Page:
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215 of 217 people found the following review helpful
5.0 out of 5 stars Chris
I recommend this book if, like me, you have spent time, effort and money trying to figure out how to remove your excess weight and have better all-round health.

This book is the second from Gary Taubes that I have read. The first `Good Calories, Bad Calories' (or The Diet Delusion here in the UK) is long, at nearly 600 pages, expects a knowledge and...
Published on 30 Dec 2010 by C. Hilder

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3 of 4 people found the following review helpful
2.0 out of 5 stars Not really suitable for non-meat-eaters
The science seems convincing but there is no solution offered to creating a do-able low-carb diet without large amounts of meat. Dairy is frowned on in this plan, nuts and pulses don't get sufficient mention.
Published 5 months ago by Claire M


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55 of 58 people found the following review helpful
5.0 out of 5 stars Personal experiment still going on - returning good health, 27 Sep 2011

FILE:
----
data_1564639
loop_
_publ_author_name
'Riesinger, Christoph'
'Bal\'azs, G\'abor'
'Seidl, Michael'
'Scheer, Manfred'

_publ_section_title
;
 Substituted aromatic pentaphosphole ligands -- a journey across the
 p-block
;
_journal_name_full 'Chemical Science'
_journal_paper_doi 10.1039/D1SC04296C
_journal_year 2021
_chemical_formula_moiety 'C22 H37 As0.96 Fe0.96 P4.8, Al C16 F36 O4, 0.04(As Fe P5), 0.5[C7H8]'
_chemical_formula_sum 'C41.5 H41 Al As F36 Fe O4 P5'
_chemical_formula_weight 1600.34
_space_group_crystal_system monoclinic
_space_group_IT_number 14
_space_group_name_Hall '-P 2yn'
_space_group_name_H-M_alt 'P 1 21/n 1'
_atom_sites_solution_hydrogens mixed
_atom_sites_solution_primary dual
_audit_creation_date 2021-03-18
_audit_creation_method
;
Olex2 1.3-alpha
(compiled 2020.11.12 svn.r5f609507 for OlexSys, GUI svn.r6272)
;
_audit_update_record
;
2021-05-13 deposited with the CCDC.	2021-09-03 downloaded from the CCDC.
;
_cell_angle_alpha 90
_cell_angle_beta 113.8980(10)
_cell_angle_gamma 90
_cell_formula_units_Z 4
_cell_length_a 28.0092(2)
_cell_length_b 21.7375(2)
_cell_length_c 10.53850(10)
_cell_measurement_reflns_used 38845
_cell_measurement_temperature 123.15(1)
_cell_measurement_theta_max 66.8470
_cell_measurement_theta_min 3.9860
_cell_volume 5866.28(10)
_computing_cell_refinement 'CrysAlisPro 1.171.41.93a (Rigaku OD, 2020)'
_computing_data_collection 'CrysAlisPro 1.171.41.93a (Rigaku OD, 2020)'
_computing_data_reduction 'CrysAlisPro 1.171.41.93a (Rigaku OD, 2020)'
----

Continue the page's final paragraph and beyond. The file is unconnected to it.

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Shifting paradigms (fundamental ways of thinking) seems to have become a way of life for me, at least over the last 12 months. This is basically what Gary Taubes is attempting to do. Having had stents fitted after a heart attack nearly 11 months ago I was left several months later wondering how the hell I was going to recover from feeling as though I was getting older by the day, piling on even more weight (I had gone up from about 15st 4lbs (214 pounds) to 16-2 (226 pounds)), forgetful and unable to concentrate. In the excess weight stakes I appreciate that I am relatively low, but never the less the same principles apply. The hospital had put me on 5 tablets a day and my local GP had continued repeating the tablet prescription which of course included statins (Lipitor). To cut a long story short I asked my GP if he would help me come off at least the statins. "They are for life' was his response. I had already started my own 'lay' research into the statins for I was aware of some controversy in their use. This I continued after my visit to the GP until I bought a number of books on cholesterol and saturated fats. The two seemed to go together but I eventually ended up at Gary Taubes book, and subsequently listened to the audio of this title. Being armed with his research added considerably to what I had learnt from Barry Groves and initially Malcolm Kendrick (on cholesterol). Sufficiently so that I decide to take things into my own hands, reduce the statins and embark on a low carb regime and increasing my fats (especially saturated fats). You will appreciate at this point some pretty hefty life long beliefs being thrown out the window here. I had had another visit to my GP which had ended up a bit of a battle on the good advice stakes, resulting in my totally losing confidence - but leaving me feeling rather vulnerable to say the least. Belief in a doctors advice when your life? seemed at stake?? Shifting paradigms I would suggest. His extensive research has kept me hopeful during a difficult period. More than that. I have lost 27 pounds. I have lost the spasms of eczema which had bothered me for around 5 years. I am now far fitter, think more clearly and have embarked on a mission.